Euler Systems. (AM-147)

Euler Systems. (AM-147)

Karl Rubin
Copyright Date: 2000
Pages: 240
https://www.jstor.org/stable/j.ctt7ztfnw
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    Euler Systems. (AM-147)
    Book Description:

    One of the most exciting new subjects in Algebraic Number Theory and Arithmetic Algebraic Geometry is the theory of Euler systems. Euler systems are special collections of cohomology classes attached to p-adic Galois representations. Introduced by Victor Kolyvagin in the late 1980s in order to bound Selmer groups attached to p-adic representations, Euler systems have since been used to solve several key problems. These include certain cases of the Birch and Swinnerton-Dyer Conjecture and the Main Conjecture of Iwasawa Theory. Because Selmer groups play a central role in Arithmetic Algebraic Geometry, Euler systems should be a powerful tool in the future development of the field.

    Here, in the first book to appear on the subject, Karl Rubin presents a self-contained development of the theory of Euler systems. Rubin first reviews and develops the necessary facts from Galois cohomology. He then introduces Euler systems, states the main theorems, and develops examples and applications. The remainder of the book is devoted to the proofs of the main theorems as well as some further speculations.

    The book assumes a solid background in algebraic Number Theory, and is suitable as an advanced graduate text. As a research monograph it will also prove useful to number theorists and researchers in Arithmetic Algebraic Geometry.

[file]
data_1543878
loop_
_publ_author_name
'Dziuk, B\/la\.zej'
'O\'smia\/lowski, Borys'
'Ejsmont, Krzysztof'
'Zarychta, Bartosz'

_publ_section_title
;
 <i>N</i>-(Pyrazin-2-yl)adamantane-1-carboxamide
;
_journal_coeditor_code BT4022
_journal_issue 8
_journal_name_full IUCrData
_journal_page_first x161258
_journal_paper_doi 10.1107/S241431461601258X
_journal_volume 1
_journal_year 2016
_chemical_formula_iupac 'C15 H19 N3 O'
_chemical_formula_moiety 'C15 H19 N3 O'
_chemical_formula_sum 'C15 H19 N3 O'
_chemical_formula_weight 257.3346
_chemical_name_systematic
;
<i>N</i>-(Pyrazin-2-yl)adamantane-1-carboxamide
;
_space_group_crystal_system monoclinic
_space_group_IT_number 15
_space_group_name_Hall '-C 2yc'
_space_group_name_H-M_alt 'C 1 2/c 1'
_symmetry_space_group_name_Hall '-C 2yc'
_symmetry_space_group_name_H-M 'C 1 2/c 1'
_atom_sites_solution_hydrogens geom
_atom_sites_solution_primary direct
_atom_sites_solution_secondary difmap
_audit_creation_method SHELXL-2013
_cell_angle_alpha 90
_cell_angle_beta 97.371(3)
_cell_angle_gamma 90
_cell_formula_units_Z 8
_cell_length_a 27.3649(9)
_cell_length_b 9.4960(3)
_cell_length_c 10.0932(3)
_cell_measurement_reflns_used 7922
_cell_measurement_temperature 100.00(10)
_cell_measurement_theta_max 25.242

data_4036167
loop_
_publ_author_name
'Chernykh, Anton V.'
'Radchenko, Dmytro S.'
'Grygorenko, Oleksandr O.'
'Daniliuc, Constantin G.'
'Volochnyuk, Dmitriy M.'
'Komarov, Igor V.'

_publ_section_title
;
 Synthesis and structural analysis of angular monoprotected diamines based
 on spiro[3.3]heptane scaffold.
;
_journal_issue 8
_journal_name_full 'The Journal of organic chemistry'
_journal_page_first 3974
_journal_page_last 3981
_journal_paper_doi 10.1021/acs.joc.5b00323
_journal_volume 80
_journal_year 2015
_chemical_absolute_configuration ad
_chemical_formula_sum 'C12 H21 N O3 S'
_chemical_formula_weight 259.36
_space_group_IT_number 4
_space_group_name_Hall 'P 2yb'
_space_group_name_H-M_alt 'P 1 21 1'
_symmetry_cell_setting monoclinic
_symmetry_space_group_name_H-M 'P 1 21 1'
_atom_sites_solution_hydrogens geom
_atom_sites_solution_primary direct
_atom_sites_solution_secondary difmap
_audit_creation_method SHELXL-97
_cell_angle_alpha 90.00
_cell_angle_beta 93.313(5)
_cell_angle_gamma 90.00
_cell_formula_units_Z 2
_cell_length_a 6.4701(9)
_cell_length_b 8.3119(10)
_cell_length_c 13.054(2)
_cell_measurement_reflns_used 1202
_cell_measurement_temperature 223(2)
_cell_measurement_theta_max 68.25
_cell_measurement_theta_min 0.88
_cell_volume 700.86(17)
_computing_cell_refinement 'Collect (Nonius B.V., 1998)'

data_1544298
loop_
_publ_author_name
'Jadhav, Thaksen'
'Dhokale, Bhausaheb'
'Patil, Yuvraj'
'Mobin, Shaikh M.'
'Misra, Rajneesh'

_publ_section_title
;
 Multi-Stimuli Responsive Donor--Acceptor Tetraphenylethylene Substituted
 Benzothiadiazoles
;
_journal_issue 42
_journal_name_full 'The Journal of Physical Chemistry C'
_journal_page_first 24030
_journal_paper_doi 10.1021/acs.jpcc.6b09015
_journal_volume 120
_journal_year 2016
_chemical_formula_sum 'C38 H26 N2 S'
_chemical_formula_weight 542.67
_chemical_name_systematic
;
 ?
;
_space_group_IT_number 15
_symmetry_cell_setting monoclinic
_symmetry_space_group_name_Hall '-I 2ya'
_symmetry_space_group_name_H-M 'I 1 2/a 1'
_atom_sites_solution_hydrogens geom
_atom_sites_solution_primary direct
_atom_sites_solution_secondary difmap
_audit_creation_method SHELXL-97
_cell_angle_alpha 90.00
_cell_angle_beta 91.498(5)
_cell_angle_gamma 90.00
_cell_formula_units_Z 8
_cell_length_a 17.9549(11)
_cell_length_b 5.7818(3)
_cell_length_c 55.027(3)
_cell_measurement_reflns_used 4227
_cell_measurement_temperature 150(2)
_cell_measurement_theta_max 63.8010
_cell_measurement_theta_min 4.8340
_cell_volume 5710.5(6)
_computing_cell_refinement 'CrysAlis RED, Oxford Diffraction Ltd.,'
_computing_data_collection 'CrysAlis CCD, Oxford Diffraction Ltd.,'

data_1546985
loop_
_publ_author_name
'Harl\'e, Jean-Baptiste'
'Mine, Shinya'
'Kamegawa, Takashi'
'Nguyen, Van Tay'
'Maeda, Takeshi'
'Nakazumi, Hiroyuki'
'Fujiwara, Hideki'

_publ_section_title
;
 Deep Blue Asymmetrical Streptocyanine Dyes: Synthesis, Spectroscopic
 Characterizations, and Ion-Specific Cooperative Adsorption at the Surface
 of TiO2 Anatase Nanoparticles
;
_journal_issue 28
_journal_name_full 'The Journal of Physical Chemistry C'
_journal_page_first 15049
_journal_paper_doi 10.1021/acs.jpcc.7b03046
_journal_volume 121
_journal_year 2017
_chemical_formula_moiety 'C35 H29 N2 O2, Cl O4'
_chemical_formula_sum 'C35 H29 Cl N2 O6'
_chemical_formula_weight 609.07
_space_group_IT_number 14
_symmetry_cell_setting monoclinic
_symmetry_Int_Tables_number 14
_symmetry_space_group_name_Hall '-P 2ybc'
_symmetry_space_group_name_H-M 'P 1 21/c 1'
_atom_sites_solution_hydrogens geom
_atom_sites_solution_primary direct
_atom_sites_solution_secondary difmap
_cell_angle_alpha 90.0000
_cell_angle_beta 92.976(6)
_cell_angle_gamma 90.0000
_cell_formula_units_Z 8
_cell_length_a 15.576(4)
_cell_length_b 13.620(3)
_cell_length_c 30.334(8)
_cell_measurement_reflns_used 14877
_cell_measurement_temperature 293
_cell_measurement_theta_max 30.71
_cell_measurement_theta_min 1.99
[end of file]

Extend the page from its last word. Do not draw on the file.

eISBN: 978-1-4008-6520-8
    Subjects: Mathematics

Table of Contents

  1. Front Matter
    (pp. i-vi)
  2. Table of Contents
    (pp. vii-x)
  3. Acknowledgments
    (pp. xi-2)
    Karl Rubin
  4. Introduction
    (pp. 3-8)

    History. In 1986, Francisco Thaine [Th] introduced a remarkable method for bounding ideal class groups of real abelian extensions of Q. Namely, ifFis such a field, he used cyclotomic units in fieldsF(μ), for a large class of rational primes, to construct explicitly a large collection of principal ideals ofF. His construction produced enough principal ideals to bound the exponent of the different Galois-eigencomponents of the ideal class group ofF, in terms of the cyclotomic units ofF. Although Thaine’s results were already known as a corollary of Iwasawa’s “main conjecture”, proved by Mazur and...

  5. CHAPTER 1 Galois Cohomology of p-adic Representations
    (pp. 9-32)

    In this chapter we introduce our basic objects of study:p-adic Galois representations, their cohomology groups, and especially Selmer groups.

    We begin by recalling basic facts about cohomology groups associated top-adic representations, material which is mostly well-known but included here for completeness.

    A Selmer group is a subgroup of a global cohomology group determined by “local conditions”. In §1.3 we discuss these local conditions, which are defined in terms of special subgroups of the local cohomology groups. In §1.4 we state without proof the results we need concerning the Tate pairing on local cohomology groups, and we study how...

  6. CHAPTER 2 Euler Systems: Definition and Main Results
    (pp. 33-46)

    In this chapter we state our main results. The definition of an Euler system is given in §2.1, and the theorems applying Euler systems to study Selmer groups over number fields and over$Z_{p}^{d}$-extensions of number fields are given in §2.2 and §2.3, respectively. Examples and applications are given in Chapter 3; the reader might benefit from following along in those examples while reading this chapter. The proofs, using tools to be developed in Chapter 4, will be given in Chapters 5 and 7. In Chapter 9 we discuss some variants and extensions of the definition of Euler system...

  7. CHAPTER 3 Examples and Applications
    (pp. 47-74)

    In this chapter we give the basic examples of Euler systems and their applications, using the results of Chapter 2.

    Supposeχis a character ofGKinto$\cal{O}^x$. As in Example 1.1.2 we will denote by$\cal{O}_x$a free rank-one$\cal{O}$-module on whichGKacts viaχ. Recall that D = Φ/$\cal{O}$=$\cal{O}$⊗ (Qp/Zp)· We will also write

    Dx= D ⊗o$\cal{O}_x$=$\cal{O}_x$⊗ (Qp/Zp